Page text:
Price increases are slowing in many countries. Over time, it will also serve Norwegian wallets. But we may have to stand in the animal era longer than many others.
We live in an age where vulgar videos on cell phones fuel short-term memory. But even details dating back two years may seem unclear. Not least when the economy and the world are changing so quickly.
For example, most people now pay more than 5% interest on their mortgage. Even those in the worst circumstances overpay for everything 7 percent.
But we remember that the average interest rate on new mortgages was good less than 2 percent Late in 2021? Would we then have much lower monthly interest expenses?
We could move further away from these pandemic interest rates in short order. It is possible that Norges Bank will raise the key interest rate again in September. It is almost a given that banks will follow suit again.
The fact that it is still not clear when the interest rate peak will be reached here at home is not least due to the fact that Norwegian inflation is still very hot. Prices have fallen a bit this summer. But it still hovers in the sky above Norges Bank’s target.
We also have some particularly Norwegian challenges. Among other things are food prices rarely unpredictable, And the rental rates are exceptional love splash. The weak krone can also push up the prices of imported fall collections and tablets. In the pole, prices have gone up higher Friday.
Even a country like Sweden charges consistently high prices. In the eurozone, new offers are emerging number That price inflation is still high. Especially in some countries.
But inflation in the south was generally a little more moderate than in the north. If we eliminate electricity and taxes, the continental average will be a little lower Norwegian level.
Now the belief that the ECB will raise its key interest rate further in September is also starting to recede. It is not entirely inconceivable that the euro countries have reached the peak of interest rates actually.
And they have gone even further with other close business partners. In the US, they started with faster and stronger interest rate medicine than in Europe. This contributed to calming the price fever significantly.
The price figures released on Thursday are what the powerful US Central Bank (Fed) is most concerned about. They show that price inflation in the superpower has now fallen 3.3 percent The last year.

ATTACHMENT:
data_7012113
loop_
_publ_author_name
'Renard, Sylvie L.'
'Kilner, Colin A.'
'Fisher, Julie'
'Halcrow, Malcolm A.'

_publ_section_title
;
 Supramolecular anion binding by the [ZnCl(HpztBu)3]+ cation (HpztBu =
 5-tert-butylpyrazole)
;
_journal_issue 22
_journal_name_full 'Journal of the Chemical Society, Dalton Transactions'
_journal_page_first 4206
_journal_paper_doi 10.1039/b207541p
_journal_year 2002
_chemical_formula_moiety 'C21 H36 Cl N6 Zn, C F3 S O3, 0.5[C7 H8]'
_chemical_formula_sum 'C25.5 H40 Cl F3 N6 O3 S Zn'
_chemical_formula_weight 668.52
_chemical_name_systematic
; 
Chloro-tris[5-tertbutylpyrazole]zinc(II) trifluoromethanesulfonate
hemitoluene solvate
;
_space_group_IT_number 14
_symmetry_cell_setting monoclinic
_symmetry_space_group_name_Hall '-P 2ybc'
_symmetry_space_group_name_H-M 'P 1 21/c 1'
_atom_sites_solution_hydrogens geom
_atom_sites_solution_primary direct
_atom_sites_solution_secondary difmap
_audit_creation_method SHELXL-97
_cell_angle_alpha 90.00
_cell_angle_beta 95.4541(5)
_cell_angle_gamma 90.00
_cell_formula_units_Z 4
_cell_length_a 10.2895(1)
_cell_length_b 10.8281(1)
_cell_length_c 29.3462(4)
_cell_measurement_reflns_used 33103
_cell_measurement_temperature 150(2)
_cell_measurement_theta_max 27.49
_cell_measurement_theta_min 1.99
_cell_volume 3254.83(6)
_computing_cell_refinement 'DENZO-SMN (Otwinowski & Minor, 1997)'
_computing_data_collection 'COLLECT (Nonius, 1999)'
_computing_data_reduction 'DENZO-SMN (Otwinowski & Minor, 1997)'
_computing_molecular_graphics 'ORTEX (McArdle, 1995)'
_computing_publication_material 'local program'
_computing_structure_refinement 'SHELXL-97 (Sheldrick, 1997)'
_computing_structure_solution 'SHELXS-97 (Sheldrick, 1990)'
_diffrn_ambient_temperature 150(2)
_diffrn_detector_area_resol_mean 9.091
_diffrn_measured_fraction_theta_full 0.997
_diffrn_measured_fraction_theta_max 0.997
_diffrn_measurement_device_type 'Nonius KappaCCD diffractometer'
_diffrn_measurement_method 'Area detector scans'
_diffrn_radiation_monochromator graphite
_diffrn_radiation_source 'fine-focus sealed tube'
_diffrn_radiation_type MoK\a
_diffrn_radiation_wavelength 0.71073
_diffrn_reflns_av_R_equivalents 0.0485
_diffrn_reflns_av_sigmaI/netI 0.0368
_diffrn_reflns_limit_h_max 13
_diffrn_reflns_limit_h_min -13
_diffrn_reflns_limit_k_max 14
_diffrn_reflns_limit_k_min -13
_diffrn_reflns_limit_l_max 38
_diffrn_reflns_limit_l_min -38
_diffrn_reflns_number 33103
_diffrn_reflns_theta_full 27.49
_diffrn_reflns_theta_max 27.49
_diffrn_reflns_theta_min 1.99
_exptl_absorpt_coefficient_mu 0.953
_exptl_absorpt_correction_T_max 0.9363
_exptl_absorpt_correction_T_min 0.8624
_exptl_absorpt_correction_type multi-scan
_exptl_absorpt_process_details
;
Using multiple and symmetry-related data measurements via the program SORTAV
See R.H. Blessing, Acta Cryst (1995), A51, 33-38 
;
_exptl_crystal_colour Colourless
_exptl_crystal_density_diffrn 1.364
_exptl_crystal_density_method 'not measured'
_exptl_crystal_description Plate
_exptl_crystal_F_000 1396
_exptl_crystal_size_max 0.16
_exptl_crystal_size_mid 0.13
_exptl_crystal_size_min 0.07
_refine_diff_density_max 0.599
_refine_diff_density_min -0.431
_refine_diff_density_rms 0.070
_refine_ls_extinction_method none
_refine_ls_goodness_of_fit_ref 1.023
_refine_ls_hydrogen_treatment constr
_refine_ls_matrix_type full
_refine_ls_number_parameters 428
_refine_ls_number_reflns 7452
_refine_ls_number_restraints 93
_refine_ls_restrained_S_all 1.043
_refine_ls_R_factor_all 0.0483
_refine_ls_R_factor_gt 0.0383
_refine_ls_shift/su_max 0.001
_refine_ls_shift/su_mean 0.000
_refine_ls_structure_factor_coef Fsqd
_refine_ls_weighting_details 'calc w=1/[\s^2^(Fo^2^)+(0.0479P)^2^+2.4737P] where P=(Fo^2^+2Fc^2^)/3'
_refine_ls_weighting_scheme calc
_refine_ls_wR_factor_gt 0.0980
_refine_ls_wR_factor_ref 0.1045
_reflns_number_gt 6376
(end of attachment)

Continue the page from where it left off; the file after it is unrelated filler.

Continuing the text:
It’s up slightly from last month, but well below year-ago levels. This year, prices have gone from running to trotting. The post-pandemic peak of inflation “there” will probably be a thing of the past.
In this case, that is a milestone. Good news for all of us. The United States dominates financial markets and the global economy. A slower price carousel there will reduce price pressure globally.
Meanwhile, the Federal Reserve affects long-term interest rates and stock markets around the world. And now we may be close to peaking interest rates in the US. Maybe we are all there.
Goodbye to loan-financed fun
The turning point has come. Debt growth has not been lower this century.
Then we have China. Here in fact the prices He falls The last year. He gives great consequences For the “world factory” – and for the planet. Not everything is good at all. Much is not clear. But the so-called deflation in the Middle Kingdom could also lower price pressures internationally.
Then you should never say about inflation. Central banks around the world have been mistaken for large rate gains for many years. It is well known that inflation is difficult to predict. And we shouldn’t rule out new price surprises in a number of places throughout the fall.
But the main trend overseas is now to the downside. In the long term, this will also slow rate hikes at Norges Bank.
But first, a little more explanation about Norwegian private inflation. The scarcity can be longer in Norway than in many other countries. Strong price growth and new hikes in interest rates may continue for some time.
Meanwhile, it could strengthen the weak Norwegian krone in the future. An investor is more interested in placing money with us if the interest rate we offer increases further.
Such a potential strengthening of the krone will have a strong aftertaste with Norwegian mortgage customers. Cheaper Sydney cruises could be swamped by increasingly discouraging loan defaults.
At least there is light in the tunnel. Little Norway cannot live long with large interest rate differentials compared to those with whom we trade the most. Over time, interest rates and peak inflation will approach national borders.
Sooner or later, we can also talk about prices at the trot or walk, not at the canter.
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